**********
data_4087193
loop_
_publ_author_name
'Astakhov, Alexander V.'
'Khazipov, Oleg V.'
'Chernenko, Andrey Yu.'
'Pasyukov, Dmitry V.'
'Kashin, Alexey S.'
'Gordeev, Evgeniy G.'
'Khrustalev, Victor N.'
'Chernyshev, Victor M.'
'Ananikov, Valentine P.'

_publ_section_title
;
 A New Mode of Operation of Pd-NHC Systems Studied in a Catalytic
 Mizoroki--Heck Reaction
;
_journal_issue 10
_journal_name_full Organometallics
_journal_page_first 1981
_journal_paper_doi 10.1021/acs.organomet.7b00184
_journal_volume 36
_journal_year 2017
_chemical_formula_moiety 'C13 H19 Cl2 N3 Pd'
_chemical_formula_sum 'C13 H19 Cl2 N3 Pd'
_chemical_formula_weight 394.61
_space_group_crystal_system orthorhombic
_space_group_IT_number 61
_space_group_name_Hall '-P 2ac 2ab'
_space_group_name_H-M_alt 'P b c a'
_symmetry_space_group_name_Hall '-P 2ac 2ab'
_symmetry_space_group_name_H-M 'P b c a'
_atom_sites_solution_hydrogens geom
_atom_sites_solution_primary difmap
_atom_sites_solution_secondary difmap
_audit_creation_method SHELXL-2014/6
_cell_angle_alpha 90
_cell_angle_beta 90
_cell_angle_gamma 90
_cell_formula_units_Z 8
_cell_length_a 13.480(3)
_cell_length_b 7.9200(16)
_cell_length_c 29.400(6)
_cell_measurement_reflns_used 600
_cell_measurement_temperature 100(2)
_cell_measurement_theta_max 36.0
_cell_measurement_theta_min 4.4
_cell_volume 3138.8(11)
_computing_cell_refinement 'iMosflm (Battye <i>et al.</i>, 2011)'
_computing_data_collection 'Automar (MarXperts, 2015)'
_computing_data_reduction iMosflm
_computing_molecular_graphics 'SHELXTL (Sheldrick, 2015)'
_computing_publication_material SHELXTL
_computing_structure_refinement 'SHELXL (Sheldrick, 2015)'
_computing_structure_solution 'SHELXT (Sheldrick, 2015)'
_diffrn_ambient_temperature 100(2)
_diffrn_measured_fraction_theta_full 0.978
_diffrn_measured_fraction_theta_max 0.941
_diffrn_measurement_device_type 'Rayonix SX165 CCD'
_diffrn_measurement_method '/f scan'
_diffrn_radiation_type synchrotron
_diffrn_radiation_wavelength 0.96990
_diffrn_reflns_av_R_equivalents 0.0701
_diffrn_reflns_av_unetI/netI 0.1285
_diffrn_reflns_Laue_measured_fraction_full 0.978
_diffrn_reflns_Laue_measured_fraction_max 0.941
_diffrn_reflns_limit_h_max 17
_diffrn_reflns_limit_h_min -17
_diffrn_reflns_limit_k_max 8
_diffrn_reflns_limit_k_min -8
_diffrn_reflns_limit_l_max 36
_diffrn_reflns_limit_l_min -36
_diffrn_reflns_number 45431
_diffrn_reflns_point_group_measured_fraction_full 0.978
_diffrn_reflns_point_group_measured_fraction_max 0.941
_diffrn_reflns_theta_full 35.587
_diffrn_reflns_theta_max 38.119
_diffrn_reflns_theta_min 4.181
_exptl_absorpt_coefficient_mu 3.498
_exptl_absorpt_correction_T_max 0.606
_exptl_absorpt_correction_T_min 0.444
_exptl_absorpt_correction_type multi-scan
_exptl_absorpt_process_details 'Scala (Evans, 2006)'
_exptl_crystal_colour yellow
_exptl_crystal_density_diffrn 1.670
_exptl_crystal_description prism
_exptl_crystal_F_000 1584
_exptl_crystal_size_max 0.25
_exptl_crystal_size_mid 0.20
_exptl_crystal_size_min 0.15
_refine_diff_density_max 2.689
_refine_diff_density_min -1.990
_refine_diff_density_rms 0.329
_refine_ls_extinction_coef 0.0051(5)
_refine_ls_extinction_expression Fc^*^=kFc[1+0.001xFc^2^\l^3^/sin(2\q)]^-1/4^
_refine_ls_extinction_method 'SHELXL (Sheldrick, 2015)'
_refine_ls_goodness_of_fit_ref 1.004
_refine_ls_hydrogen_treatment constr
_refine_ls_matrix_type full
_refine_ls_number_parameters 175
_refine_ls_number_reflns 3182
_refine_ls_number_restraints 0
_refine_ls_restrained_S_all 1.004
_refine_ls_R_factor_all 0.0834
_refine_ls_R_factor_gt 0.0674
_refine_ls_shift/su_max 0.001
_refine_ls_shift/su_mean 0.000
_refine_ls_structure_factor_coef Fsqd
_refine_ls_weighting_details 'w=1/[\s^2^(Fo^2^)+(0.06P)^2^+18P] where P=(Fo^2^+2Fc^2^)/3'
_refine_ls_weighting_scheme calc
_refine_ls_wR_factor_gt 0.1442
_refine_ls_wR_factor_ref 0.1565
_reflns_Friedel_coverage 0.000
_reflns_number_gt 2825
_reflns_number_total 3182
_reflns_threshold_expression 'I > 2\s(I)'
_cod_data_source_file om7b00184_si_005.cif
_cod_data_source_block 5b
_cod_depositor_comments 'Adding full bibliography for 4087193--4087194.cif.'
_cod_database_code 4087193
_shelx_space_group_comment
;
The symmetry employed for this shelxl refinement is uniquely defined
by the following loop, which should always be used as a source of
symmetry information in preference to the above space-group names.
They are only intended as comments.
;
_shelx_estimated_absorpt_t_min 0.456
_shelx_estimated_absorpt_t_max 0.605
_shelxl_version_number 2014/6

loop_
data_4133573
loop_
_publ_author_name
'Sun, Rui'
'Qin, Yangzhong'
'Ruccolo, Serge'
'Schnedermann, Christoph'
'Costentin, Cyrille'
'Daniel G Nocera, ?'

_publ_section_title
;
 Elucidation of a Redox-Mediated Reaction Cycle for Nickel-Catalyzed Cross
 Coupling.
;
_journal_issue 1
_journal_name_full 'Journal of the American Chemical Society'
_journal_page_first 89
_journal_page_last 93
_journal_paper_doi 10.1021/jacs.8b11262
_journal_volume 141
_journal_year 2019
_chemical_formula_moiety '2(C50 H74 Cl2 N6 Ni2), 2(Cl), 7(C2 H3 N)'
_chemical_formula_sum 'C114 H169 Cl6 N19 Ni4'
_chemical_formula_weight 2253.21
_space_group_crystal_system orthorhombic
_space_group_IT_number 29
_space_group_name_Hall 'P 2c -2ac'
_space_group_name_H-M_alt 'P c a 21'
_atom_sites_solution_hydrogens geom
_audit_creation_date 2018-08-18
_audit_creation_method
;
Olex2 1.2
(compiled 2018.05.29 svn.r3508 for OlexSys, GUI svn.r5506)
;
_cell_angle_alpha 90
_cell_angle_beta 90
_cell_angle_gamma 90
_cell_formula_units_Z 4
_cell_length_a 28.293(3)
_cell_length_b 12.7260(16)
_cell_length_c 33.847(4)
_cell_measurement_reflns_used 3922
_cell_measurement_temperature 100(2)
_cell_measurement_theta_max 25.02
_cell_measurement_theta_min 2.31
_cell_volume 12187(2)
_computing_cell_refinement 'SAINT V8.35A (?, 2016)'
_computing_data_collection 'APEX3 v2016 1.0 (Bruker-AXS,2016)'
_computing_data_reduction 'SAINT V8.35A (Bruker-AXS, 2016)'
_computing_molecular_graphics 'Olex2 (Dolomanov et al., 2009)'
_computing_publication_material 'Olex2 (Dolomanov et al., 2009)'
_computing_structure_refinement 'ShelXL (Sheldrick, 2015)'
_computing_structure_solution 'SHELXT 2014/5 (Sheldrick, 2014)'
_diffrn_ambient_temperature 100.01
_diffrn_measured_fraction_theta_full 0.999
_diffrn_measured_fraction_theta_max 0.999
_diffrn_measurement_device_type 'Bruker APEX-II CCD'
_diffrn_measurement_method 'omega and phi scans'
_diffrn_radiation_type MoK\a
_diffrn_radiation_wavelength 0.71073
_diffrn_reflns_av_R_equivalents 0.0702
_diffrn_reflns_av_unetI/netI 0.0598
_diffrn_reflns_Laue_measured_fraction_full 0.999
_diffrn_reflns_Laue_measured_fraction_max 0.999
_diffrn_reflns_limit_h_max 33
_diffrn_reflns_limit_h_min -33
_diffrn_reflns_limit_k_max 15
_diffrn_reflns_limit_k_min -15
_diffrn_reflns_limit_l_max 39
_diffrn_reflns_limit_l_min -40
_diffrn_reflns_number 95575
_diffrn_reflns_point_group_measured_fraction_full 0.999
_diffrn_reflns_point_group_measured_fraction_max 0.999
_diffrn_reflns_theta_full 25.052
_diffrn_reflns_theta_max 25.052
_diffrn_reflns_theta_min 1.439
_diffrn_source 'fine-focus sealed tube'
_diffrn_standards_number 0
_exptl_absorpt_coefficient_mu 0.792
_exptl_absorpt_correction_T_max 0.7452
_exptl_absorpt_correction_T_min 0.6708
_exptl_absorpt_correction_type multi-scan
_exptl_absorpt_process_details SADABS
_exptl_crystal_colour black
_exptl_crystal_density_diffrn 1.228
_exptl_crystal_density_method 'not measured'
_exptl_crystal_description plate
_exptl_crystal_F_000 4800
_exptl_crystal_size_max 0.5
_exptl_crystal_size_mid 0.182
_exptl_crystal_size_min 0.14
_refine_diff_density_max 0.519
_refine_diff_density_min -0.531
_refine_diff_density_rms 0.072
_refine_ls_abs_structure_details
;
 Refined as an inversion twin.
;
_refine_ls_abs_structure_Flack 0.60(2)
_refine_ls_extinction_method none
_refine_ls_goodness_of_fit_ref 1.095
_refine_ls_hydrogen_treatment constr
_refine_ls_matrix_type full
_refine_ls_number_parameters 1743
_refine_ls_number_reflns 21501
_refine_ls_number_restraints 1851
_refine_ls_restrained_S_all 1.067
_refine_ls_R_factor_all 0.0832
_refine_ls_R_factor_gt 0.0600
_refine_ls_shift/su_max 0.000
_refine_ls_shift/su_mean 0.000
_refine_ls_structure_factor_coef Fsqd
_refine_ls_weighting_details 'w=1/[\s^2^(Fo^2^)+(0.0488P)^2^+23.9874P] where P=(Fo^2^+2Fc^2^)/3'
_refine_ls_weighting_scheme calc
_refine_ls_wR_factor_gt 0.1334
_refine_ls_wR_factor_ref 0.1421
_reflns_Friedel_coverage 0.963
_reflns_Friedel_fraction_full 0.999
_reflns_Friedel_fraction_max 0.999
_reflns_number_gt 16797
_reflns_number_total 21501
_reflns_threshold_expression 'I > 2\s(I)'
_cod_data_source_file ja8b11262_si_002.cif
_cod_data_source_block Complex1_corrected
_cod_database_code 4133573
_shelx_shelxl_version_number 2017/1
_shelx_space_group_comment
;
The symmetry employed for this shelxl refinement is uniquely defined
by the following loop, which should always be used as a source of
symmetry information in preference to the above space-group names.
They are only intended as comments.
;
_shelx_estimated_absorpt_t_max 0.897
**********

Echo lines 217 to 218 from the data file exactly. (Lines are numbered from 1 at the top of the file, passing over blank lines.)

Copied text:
_exptl_crystal_density_diffrn 1.228
_exptl_crystal_density_method 'not measured'